70% of UK runners could be running in the wrong shoes | Women's Running

70% of UK runners could be running in the wrong shoes

Read Time:   |  August 21, 2019

70% of UK runners could be running in the wrong shoes

The majority of UK runners could be running in shoes that aren’t suitable for their own foot type, according to independent research commissioned on behalf of ASICS.

Over three quarters of us have never had a gait analysis and could be wearing totally the wrong running shoes.

If you’re among the 79% of UK runners who haven’t had one, a gait analysis examines an individual’s unique movement when running, including checking pronation*.

A further 70% of participants surveyed didn’t know whether they were pronating, and therefore in need of a stability shoe, or if they were neutral or under-pronating, in which case they’d need a neutral shoe. In fact, only a third of us even understood the difference!

Being aware of your running style and wearing a shoe to suit is vital to avoiding injury. To help make this process easier, ASICS has launched the Running Lab at its flagship Regent Street store in London.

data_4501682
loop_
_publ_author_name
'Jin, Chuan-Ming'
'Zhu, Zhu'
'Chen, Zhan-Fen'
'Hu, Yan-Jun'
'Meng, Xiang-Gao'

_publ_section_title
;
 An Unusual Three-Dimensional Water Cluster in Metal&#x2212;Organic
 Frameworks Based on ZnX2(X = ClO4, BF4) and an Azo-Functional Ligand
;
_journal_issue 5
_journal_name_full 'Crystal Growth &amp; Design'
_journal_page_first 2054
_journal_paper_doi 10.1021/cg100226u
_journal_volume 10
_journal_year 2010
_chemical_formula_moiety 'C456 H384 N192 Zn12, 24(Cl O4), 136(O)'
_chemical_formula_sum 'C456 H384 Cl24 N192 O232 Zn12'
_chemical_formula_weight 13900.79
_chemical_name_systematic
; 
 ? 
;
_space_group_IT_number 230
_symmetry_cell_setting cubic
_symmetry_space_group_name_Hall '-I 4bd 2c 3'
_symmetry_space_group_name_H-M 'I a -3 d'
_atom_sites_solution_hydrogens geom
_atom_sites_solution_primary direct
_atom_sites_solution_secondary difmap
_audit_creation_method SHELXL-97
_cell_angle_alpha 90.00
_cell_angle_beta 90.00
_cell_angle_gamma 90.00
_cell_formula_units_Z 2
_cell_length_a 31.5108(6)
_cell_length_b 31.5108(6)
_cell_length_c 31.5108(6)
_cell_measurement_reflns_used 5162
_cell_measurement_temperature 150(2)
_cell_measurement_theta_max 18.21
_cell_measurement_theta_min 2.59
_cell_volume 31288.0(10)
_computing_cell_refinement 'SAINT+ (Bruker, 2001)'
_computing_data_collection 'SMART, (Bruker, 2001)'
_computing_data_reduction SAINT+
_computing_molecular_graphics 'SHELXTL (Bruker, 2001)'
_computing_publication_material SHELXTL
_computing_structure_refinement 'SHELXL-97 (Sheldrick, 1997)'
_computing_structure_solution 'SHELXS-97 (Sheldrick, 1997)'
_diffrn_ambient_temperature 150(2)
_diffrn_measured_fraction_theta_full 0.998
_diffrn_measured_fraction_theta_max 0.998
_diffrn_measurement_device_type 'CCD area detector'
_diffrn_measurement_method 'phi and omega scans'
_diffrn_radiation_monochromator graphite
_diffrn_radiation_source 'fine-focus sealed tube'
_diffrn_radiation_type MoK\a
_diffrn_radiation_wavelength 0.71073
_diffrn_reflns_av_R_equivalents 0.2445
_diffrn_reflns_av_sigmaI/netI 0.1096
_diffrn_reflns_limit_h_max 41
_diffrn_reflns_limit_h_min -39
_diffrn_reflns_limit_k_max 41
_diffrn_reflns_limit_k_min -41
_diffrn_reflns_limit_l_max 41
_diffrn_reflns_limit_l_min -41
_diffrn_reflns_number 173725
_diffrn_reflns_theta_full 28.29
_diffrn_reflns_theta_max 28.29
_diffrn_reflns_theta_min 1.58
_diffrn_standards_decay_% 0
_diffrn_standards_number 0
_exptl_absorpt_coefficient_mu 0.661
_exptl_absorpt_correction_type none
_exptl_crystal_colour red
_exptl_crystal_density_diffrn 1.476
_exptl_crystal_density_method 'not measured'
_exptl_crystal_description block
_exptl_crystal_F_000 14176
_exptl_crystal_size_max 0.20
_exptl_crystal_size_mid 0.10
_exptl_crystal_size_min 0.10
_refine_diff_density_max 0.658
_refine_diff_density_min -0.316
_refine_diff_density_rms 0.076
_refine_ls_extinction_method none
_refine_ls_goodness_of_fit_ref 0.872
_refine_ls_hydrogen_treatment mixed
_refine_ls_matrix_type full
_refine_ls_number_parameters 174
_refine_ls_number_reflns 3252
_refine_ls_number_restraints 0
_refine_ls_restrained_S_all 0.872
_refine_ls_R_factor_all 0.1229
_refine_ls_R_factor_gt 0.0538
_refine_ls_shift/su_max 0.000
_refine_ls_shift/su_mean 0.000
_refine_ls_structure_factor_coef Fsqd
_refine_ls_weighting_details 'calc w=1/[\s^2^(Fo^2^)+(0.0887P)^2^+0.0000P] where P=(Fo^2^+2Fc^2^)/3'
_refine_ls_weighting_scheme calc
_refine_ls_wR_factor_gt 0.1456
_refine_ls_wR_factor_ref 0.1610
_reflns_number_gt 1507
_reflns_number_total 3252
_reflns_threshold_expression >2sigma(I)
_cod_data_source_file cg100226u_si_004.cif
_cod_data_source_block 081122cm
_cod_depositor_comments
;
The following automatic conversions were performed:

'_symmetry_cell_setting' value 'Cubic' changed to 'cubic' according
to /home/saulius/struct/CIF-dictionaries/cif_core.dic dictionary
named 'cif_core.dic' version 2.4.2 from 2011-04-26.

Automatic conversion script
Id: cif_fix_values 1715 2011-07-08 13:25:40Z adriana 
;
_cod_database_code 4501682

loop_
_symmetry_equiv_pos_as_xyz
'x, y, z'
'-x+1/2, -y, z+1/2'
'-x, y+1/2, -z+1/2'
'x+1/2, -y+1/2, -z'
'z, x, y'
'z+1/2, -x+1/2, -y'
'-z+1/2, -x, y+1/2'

70% of UK runners could be running in the wrong shoes

The Running Lab will offer runners the opportunity to have one-on-one time with ASICS FrontRunners – their expert running community – to provide them with a full gait analysis, advice on running style and posture and a prescription for the right shoe for them. You can make an appointment here.

Sport podiatrist Mick Habgood confirms: “Research has shown that runners are at a higher risk of injury if they run in the wrong shoes, so I would always recommend runners to complete a gait analysis to ensure that they end up with the right shoe for them. Not only could this help to reduce the risk of injury but it could also help to improve their overall comfort and performance.”

If the Running Lab is a little far out of your way, but you’re still keen to try out a new shoe, ASICS have a great deal online at the moment. You can get 15% off their best-selling running shoes until 24 August using the code EXTRA15.** We’d still recommend completing a gait analysis.

*Pronation: Whether your foot rotates inwards or outwards when you run. A pronating runner rolls their foot inwards and an under-pronator rolls their foot outwards.

** This is an affiliate link.